Want to master the CMO role? Join us for GrowthBeat Summit on June 1-2 in Boston
, where we'll discuss how to merge creativity with technology to drive growth. Space is limited and we're limiting attendance to CMOs and top marketing execs. Request your personal invitation here
This story is brought to you by Sourcebits, a Global leader in Strategy, User Experience & Engineering for Mobile & Cloud. Follow Sourcebits on Twitter for recent news and updates.
Although Apple is fond of showing iPad users playing games, watching movies, and listening to music on its ubiquitous tablet, more and more industry professionals are finding ways to incorporate the iPad into genuinely productive enterprise-level work. No longer just for Angry Birds, iPads can now be found in schools and universities, doctor’s offices, stockrooms, and boardrooms. There is an ever-expanding menu of specialized enterprise apps that are making the iPad a must-have office supply.
PlanGrid: Blueprints on the iPad
A prime example is the PlanGrid app, which allows users to store, view, and manage blueprints on the iPad. PlanGrid also allows note taking and sharing from the field, and uses the cloud to store project drawings and receive updates. All of the features of the app were designed specifically to save contractors time and money by making it easy to access blueprints and to share notes and changes. The availability of blueprints in a digital format not only saves time — no more waiting for the blueprints to be physically printed, no mistakes made by building off of old blueprints — but also takes a significant amount off the bottom line; PlanGrid claims that for every million dollars in building costs, there are typically printing costs of $3,500. The app is free to download in the App Store and for the first 50 sheets. Larger plans cost $20 or $50 a month.
Mobile MIM: X-rays in your doctor’s pocket
The new iPad touts the quality of its new retina display, and what better way to put it to the test than to use it for extremely vital visual information — like an X-ray or an MRI? MIM Software has done just that with its Mobile MIM app, which is used by medical professionals to view images from CT, MRI, X-ray, ultrasounds, PET, and SPECT scans. The app can also review images, contours, DVH, and isodose curves from radiation treatment plans. Doctors, nurses, lab techs, and other medical professionals can download data using an encrypted transfer to protect patient privacy, and set a passcode to encrypt non-image information and prevent unauthorized access. Patients can also access their information from the cloud, making it easy to communicate across long distances. The Mobile MIM app is free to download from the App Store, but the companion cloud service does charge.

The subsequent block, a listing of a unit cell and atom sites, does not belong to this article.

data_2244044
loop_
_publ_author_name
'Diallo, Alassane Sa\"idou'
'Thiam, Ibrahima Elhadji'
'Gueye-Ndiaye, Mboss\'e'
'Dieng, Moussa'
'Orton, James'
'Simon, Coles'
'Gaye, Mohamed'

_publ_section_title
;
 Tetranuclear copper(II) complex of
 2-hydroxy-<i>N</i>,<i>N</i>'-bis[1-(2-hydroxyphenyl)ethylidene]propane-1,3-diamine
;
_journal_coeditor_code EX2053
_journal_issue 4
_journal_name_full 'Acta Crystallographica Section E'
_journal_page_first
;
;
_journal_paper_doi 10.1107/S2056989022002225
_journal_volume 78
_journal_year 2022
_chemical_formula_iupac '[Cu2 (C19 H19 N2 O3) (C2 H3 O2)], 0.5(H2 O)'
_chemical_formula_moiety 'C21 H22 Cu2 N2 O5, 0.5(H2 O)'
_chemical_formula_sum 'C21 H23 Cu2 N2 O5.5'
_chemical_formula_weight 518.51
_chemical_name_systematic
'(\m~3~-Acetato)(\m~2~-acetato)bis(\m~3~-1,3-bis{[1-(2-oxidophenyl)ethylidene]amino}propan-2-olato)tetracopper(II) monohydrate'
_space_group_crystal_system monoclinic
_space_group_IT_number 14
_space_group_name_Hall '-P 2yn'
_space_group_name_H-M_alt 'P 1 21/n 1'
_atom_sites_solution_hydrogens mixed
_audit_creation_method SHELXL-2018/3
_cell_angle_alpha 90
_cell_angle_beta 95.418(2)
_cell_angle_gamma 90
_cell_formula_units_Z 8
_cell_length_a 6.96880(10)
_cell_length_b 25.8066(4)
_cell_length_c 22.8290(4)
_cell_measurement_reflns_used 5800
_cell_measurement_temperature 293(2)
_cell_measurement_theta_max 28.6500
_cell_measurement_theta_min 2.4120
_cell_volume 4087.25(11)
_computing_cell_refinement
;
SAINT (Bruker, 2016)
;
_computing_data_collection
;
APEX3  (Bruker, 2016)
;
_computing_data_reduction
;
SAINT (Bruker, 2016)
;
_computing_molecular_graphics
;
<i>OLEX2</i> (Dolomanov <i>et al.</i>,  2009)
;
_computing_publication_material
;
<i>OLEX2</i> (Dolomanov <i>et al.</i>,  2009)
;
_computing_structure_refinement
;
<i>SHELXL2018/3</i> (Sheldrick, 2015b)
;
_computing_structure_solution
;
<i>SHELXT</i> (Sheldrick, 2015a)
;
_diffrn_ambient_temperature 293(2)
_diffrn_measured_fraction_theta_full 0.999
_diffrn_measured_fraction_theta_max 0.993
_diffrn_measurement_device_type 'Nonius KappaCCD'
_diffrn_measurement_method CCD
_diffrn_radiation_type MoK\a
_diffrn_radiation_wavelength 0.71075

Kitchen IQ: Food safety and more for restaurants
While the iPad is used by culinary aficionados and amateur chefs to find and store recipes, take photos of food, organize and plan meals, and keep track of grocery lists, it’s also increasingly being used in the restaurant industry by managers to train staff, acquire customer feedback, plan and record events, keep track of expenses, and manage reservations. One example is the free Kitchen IQ app, designed to help restaurant professionals maintain operations according to health standards and guidelines by providing tips on avoiding foodborne illnesses. It also explains labeling options, finds common pitfalls, and even has a virtual Food Safety Audit for kitchen inspections.
EasyBib: Assistant for academics
Many see the iPad as a threat to traditionally paper products like newspapers, magazines, books, and libraries — however, many of these industries are adapting the tablet to their own purposes. Case in point is the free EasyBib app, which scans a book by bar code (or by entering in the title) to provide you with MLA, APA and Chicago style citations, or you can write your own citations. Citations can then be emailed or exported to EasyBib’s bibliography management service for easy organization.
Stock Room: Track inventory
Similarly, stockroom managers will be assisted by the simply named Stock Room app, which tracks inventory of items in a stock room or storage area. Users can snap photos of the items they need to track, perform a receipt of items into a stock room, keep a detailed log of receipts and items leaving the stock room as well as email a list of received items, of items being used, of item history and of current stock of the item. The personalization and detailed entries can help managers keep track of office supplies, spare equipment, mail supplies, tools or vehicle inventory. Stock Room costs $1.99.
VentureBeat’s VB Insight team is studying email marketing tools.
Chime in here, and we’ll share the results